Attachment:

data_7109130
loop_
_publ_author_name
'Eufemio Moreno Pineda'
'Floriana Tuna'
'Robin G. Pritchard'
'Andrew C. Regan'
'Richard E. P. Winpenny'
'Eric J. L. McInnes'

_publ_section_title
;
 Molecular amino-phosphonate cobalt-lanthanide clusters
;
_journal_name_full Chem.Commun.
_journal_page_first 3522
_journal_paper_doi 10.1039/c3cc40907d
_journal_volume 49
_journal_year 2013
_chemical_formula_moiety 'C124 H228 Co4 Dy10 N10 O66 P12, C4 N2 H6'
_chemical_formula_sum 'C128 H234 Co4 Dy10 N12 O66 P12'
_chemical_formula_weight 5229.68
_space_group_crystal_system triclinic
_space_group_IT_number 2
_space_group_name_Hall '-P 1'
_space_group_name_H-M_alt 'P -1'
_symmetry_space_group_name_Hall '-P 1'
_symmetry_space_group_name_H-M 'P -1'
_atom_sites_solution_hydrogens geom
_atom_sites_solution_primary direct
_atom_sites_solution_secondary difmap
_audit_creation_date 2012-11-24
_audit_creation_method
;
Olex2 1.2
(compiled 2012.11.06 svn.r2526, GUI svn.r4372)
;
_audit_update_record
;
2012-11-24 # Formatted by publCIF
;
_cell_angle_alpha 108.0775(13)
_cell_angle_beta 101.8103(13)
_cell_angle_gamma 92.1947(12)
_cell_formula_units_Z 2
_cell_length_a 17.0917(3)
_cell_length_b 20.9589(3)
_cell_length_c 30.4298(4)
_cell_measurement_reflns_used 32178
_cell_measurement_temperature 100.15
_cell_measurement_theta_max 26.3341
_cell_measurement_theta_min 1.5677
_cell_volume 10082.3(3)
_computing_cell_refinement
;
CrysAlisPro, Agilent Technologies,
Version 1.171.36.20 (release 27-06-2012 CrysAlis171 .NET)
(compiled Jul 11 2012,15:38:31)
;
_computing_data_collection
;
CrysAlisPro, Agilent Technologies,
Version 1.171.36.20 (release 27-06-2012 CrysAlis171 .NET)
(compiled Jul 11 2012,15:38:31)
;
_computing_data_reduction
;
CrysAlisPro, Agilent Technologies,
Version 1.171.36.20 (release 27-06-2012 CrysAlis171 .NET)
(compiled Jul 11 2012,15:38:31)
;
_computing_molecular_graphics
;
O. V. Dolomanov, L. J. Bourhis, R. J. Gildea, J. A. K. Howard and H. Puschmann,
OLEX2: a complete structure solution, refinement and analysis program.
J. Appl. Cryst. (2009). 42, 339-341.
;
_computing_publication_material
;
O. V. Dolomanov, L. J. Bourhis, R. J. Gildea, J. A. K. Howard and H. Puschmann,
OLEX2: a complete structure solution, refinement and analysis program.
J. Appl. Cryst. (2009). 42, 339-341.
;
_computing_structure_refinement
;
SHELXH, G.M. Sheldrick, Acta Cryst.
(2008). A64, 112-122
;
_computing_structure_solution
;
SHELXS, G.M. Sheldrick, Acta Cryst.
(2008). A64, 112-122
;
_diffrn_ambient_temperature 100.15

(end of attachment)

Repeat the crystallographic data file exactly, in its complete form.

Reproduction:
data_7109130
loop_
_publ_author_name
'Eufemio Moreno Pineda'
'Floriana Tuna'
'Robin G. Pritchard'
'Andrew C. Regan'
'Richard E. P. Winpenny'
'Eric J. L. McInnes'

_publ_section_title
;
 Molecular amino-phosphonate cobalt-lanthanide clusters
;
_journal_name_full Chem.Commun.
_journal_page_first 3522
_journal_paper_doi 10.1039/c3cc40907d
_journal_volume 49
_journal_year 2013
_chemical_formula_moiety 'C124 H228 Co4 Dy10 N10 O66 P12, C4 N2 H6'
_chemical_formula_sum 'C128 H234 Co4 Dy10 N12 O66 P12'
_chemical_formula_weight 5229.68
_space_group_crystal_system triclinic
_space_group_IT_number 2
_space_group_name_Hall '-P 1'
_space_group_name_H-M_alt 'P -1'
_symmetry_space_group_name_Hall '-P 1'
_symmetry_space_group_name_H-M 'P -1'
_atom_sites_solution_hydrogens geom
_atom_sites_solution_primary direct
_atom_sites_solution_secondary difmap
_audit_creation_date 2012-11-24
_audit_creation_method
;
Olex2 1.2
(compiled 2012.11.06 svn.r2526, GUI svn.r4372)
;
_audit_update_record
;
2012-11-24 # Formatted by publCIF
;
_cell_angle_alpha 108.0775(13)
_cell_angle_beta 101.8103(13)
_cell_angle_gamma 92.1947(12)
_cell_formula_units_Z 2
_cell_length_a 17.0917(3)
_cell_length_b 20.9589(3)
_cell_length_c 30.4298(4)
_cell_measurement_reflns_used 32178
_cell_measurement_temperature 100.15
_cell_measurement_theta_max 26.3341
_cell_measurement_theta_min 1.5677
_cell_volume 10082.3(3)
_computing_cell_refinement
;
CrysAlisPro, Agilent Technologies,
Version 1.171.36.20 (release 27-06-2012 CrysAlis171 .NET)
(compiled Jul 11 2012,15:38:31)
;
_computing_data_collection
;
CrysAlisPro, Agilent Technologies,
Version 1.171.36.20 (release 27-06-2012 CrysAlis171 .NET)
(compiled Jul 11 2012,15:38:31)
;
_computing_data_reduction
;
CrysAlisPro, Agilent Technologies,
Version 1.171.36.20 (release 27-06-2012 CrysAlis171 .NET)
(compiled Jul 11 2012,15:38:31)
;
_computing_molecular_graphics
;
O. V. Dolomanov, L. J. Bourhis, R. J. Gildea, J. A. K. Howard and H. Puschmann,
OLEX2: a complete structure solution, refinement and analysis program.
J. Appl. Cryst. (2009). 42, 339-341.
;
_computing_publication_material
;
O. V. Dolomanov, L. J. Bourhis, R. J. Gildea, J. A. K. Howard and H. Puschmann,
OLEX2: a complete structure solution, refinement and analysis program.
J. Appl. Cryst. (2009). 42, 339-341.
;
_computing_structure_refinement
;
SHELXH, G.M. Sheldrick, Acta Cryst.
(2008). A64, 112-122
;
_computing_structure_solution
;
SHELXS, G.M. Sheldrick, Acta Cryst.
(2008). A64, 112-122
;
_diffrn_ambient_temperature 100.15